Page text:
Maybe it went towards his "free" trip to Beijing this past weekend for three days with his father and older sister. But the propaganda website China Peace, run by the Party's Central Political and Legal Affairs Commission claims to have shelled out for the trip.

It was the first time Wang had ever been on a plane, left his hometown and gone elsewhere. He also marveled that people in the Chinese capital had indoor heating, which probably led to him wondering why he didn't have that at home.

"It's very cold at home, but very warm in Beijing. At home, we have to burn charcoal at night for warmth. In Beijing, the rooms are so warm -- I only need to wear one layer of clothing. This is the first time I've come across heating, it really is a miracle," he said. "I want to see how children in Beijing go to school, and whether they need to walk a long way everyday."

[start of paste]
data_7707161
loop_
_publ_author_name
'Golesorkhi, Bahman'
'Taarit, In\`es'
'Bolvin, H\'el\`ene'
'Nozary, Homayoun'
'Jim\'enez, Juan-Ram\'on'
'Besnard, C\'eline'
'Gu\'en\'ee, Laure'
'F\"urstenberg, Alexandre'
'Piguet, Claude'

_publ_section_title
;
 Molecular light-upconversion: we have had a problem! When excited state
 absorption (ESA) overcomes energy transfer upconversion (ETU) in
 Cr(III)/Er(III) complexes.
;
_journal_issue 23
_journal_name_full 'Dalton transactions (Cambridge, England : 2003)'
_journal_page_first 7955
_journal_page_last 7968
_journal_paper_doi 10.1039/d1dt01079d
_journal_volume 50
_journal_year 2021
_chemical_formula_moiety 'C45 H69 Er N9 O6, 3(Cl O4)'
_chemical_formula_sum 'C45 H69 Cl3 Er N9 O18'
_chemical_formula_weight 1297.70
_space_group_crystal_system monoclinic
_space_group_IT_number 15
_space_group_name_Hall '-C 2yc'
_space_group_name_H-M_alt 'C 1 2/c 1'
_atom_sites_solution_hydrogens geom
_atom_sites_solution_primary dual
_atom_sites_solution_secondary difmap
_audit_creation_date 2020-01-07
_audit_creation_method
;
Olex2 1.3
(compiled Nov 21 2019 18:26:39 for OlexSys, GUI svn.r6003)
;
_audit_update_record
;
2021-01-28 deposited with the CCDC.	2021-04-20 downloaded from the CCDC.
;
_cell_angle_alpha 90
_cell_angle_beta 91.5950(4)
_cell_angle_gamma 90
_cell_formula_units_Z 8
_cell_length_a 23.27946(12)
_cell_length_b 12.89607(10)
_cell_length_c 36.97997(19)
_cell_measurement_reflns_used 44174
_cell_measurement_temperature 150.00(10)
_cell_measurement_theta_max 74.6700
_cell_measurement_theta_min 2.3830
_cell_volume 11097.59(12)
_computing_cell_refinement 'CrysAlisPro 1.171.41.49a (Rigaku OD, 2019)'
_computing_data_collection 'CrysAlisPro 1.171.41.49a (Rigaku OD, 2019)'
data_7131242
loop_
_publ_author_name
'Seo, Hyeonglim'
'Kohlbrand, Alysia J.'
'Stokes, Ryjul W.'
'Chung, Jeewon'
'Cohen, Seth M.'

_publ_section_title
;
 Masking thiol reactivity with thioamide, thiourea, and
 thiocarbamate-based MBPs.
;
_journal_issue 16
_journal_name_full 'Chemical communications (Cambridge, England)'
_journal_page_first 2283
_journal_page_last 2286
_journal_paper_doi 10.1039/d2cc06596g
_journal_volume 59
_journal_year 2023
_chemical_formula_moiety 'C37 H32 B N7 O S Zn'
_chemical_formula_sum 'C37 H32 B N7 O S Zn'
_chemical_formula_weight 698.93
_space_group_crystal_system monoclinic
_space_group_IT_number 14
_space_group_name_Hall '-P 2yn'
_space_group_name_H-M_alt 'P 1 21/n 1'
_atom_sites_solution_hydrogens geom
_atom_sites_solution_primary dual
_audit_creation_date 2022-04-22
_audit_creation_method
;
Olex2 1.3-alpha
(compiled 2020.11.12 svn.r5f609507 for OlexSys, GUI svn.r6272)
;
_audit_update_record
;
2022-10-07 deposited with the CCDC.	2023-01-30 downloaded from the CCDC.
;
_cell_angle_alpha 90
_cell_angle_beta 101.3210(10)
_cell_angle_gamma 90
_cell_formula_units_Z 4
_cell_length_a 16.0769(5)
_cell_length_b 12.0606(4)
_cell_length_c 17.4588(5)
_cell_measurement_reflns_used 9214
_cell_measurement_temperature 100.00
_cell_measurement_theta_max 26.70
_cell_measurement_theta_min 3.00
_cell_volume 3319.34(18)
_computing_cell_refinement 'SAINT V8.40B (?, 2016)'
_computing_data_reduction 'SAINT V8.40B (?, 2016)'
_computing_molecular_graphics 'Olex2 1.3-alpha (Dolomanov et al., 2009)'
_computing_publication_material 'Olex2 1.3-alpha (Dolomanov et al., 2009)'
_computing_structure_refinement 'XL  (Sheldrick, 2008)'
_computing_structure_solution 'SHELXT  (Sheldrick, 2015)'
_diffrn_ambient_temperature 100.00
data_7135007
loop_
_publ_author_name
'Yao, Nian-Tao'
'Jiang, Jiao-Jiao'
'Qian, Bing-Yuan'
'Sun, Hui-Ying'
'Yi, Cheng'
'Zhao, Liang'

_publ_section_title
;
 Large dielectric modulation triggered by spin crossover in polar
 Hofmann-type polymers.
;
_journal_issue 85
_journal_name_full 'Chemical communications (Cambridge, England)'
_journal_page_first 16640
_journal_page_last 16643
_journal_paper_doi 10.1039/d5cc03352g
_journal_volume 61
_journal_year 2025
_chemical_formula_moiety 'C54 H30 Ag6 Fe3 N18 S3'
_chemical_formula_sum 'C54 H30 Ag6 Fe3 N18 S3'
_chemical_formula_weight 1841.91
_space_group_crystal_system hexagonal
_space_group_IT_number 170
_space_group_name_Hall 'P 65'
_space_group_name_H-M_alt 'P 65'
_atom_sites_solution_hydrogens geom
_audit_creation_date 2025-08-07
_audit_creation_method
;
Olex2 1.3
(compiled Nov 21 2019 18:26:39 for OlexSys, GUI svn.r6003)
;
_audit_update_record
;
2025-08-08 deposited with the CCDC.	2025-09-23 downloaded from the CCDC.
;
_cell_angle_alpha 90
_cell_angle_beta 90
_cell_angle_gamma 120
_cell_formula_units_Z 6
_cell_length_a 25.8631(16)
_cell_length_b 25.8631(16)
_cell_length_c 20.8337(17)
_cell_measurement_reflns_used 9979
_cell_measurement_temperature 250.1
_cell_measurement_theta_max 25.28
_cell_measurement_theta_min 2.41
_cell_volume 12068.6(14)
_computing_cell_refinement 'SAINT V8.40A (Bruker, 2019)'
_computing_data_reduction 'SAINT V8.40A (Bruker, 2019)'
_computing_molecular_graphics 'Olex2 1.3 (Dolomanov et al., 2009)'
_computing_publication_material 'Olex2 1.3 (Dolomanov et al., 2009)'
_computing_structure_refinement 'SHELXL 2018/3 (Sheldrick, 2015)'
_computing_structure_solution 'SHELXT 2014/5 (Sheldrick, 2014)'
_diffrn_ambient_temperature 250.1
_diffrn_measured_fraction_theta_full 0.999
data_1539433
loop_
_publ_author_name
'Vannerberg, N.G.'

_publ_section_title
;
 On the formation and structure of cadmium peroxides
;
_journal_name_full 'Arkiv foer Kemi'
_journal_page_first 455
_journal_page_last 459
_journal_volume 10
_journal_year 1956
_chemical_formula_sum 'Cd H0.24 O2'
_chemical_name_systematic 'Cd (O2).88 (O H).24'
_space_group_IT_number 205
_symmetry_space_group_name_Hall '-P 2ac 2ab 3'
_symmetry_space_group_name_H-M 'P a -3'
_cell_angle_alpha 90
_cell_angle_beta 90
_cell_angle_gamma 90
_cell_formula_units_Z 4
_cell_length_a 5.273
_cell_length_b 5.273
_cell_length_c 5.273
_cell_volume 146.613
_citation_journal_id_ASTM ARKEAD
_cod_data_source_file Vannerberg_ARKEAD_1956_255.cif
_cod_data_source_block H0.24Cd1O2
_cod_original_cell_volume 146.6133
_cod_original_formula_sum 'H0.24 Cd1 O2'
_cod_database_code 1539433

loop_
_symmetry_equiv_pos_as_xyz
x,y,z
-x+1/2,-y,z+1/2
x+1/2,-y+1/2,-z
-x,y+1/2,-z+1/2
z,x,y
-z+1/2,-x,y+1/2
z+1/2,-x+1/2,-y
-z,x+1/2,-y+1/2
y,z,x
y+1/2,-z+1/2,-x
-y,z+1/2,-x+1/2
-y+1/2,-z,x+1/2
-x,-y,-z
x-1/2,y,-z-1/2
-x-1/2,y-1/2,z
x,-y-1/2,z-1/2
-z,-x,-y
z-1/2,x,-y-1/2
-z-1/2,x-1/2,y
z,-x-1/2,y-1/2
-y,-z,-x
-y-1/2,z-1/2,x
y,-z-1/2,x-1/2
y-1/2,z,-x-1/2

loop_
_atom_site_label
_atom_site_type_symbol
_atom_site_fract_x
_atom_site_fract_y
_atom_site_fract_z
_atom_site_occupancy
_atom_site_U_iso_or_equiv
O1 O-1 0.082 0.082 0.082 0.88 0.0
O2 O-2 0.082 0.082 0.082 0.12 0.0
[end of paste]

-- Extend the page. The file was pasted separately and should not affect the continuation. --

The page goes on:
He and his sister in their bare home
He might also be shocked to find kids in the big city get driven by car or take the bus, not many actually walk to school -- let alone 4.5km -- to get to class.

And apparently to make life better for Wang, his father has been given a job in his hometown so he doesn't have to be away from his children. Is he really going to earn enough money to support the family? And what about the other parents of "left-behind" children? Is the government going to offer them jobs too?

These stop-gap measures hardly solve the problem of "left-behind" children. It wouldn't be a surprise to find after six months to a year that Wang's father needs to leave again to support his family.

The government really doesn't seem to care or understand the plight of these people and that the economy is dependent on migrants like Wang's father to work in big cities. However, the sacrifices they make are a big impact on the family's emotional well-being.

"When I saw the photo, there was pain in my heart," says Wang's 28-year-old father. "I couldn't stay home and look after my children -- I had no choice. If I didn't leave and find work somewhere else, my two kids would've have had nothing to eat."